Not PAJ's role to condemn media content

Dear Editor,

On many occasions, members of the public are upset about stories published by members of the media. The most recent example is the Star headline in a case of sexual assault on a child, for which the Gleaner’s Managing Director Christopher Barnes has apologised.

On occasions such as these, there are calls for the Press Association of Jamaica to condemn the offending publication.

While I understand the public’s desire to have an industry-specific organisation speak out in such cases, this is not, and should not be, the role of the Press Association of Jamaica. The PAJ was not established for this purpose and its Constitution does not list this as a function of the organisation.

It is a well-known axiom that no one should be a judge in her or his own cause. It means that no one should judge a case in which they have an interest. The Executive and the wider membership of the Press Association of Jamaica are made up of working reporters and editors from the very media houses which would be called to book.

In addition, it’s important to remember that not all cases are clear-cut. What of those situations where the PAJ might rule  in favour of a newsroom or media house? Because it cannot be that having gone down this particular wicket, the PAJ would be expected to keep silent where a media house deserved to be vindicated!

Can you deny that there would be immediate accusations of bias given the composition of the PAJ?

What should be under discussion is not the role of the PAJ in this but the establishment of an independent self-regulatory Media Council to which such complaints can be referred. This has been mooted for years, and has been consistently supported by the PAJ. The emphasis here is on self-regulation, not state regulation, which we would strongly oppose because of the serious potential for abuse.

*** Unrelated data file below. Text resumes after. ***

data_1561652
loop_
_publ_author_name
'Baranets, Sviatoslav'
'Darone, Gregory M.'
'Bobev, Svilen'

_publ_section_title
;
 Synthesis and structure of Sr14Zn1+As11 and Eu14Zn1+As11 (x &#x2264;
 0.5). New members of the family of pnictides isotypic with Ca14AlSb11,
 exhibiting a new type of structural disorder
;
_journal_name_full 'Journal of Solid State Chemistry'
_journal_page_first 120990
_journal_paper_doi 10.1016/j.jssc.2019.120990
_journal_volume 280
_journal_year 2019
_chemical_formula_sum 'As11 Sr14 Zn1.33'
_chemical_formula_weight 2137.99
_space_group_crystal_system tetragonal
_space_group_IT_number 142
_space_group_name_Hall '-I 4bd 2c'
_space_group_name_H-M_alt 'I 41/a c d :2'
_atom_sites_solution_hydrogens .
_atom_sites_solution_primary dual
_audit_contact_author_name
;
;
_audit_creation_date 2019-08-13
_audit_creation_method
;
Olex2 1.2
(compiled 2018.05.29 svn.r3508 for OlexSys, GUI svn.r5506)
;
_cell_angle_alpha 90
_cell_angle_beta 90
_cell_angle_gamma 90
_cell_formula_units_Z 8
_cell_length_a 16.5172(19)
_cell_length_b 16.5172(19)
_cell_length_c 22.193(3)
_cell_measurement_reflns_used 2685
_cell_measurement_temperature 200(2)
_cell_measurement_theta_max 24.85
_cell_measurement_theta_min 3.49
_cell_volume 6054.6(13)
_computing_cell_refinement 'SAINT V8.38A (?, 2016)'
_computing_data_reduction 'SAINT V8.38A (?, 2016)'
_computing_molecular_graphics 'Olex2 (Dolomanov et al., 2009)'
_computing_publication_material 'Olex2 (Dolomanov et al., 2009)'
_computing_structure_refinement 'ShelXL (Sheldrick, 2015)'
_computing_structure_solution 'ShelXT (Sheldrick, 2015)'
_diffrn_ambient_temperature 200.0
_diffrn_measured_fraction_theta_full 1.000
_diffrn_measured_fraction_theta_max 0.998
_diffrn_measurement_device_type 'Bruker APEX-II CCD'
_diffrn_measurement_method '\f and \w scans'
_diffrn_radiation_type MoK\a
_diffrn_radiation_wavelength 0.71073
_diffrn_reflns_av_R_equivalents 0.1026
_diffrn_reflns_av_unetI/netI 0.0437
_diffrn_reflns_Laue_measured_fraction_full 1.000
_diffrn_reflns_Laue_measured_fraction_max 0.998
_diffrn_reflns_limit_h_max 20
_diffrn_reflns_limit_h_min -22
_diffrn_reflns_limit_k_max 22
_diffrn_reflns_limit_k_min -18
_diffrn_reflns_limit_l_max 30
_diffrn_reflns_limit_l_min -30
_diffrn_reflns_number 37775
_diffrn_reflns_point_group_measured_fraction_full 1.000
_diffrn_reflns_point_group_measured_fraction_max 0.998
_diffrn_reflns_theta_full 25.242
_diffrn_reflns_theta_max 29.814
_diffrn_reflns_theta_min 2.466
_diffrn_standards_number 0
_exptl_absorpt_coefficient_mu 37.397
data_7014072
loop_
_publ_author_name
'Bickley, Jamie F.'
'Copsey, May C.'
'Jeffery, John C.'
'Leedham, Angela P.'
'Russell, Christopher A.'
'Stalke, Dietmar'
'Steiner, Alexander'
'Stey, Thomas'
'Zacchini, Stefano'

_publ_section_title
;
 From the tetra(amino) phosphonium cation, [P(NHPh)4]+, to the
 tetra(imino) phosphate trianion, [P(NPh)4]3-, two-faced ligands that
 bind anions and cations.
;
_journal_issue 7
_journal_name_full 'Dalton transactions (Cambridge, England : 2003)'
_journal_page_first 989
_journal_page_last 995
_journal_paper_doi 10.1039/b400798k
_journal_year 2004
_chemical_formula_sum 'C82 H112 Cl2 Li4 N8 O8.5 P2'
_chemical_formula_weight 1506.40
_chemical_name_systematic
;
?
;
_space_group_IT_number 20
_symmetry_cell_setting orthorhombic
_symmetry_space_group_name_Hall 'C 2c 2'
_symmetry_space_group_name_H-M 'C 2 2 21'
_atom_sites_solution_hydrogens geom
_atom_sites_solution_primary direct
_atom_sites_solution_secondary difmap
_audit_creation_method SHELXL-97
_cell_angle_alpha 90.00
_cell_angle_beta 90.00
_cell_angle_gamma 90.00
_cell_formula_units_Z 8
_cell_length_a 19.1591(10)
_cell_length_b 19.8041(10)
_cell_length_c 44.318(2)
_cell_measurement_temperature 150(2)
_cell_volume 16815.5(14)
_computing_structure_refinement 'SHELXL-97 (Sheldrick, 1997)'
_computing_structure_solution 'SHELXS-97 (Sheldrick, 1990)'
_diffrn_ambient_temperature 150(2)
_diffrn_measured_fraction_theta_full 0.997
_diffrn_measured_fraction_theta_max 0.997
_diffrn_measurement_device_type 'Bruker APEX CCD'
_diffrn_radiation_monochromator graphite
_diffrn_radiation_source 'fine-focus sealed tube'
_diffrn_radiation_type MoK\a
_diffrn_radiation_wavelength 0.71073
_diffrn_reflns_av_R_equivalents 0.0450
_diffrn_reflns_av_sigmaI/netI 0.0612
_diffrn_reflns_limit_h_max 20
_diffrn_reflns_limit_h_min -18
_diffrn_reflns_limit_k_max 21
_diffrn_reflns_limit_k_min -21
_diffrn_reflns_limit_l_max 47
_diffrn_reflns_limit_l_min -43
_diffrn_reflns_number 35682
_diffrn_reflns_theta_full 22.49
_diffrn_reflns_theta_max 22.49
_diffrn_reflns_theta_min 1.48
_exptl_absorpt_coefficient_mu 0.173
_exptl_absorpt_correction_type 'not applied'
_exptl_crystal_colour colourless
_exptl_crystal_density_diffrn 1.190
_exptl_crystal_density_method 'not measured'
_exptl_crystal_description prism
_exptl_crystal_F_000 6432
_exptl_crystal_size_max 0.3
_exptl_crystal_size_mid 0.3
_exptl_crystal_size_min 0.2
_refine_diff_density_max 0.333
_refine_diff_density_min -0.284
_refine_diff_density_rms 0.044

In 2005, the PAJ through a UNESCO-funded project developed its Code of Ethics, which, it was intended, would be followed by the establishment of a Media Council to adjudicate on breaches. Several past presidents including Byron Buckley in 2010 and Jenni Campbell in 2012 have made it clear that this was the PAJ’s position.

In fact, after the PAJ’s 2012 AGM, President Jenni was quoted by the Gleaner as saying “The PAJ cannot establish this body without the full support of media owners and operators and the AGM has instructed that it should be made clear that we are not opposed to the establishment of a body to hear complaints from the public but that needs the support of the media owners," said Campbell.(Gleaner, September 2012).

The form such a council could take is open to discussion, and there are many examples in different countries. There could, for example, be a relatively inexpensive Council of Elders meeting on an ad hoc basis, or a more formal body. However, the discussion cannot go ahead without the agreement and participation of the media owners, who, through the Media Association of Jamaica, have consistently opposed such a proposal.

We are more than willing to continue to facilitate the dialogue, but want it clearly understood that this is not a job that the PAJ can, or should, take on.


Dionne Jackson Miller

President, Press Association of Jamaica

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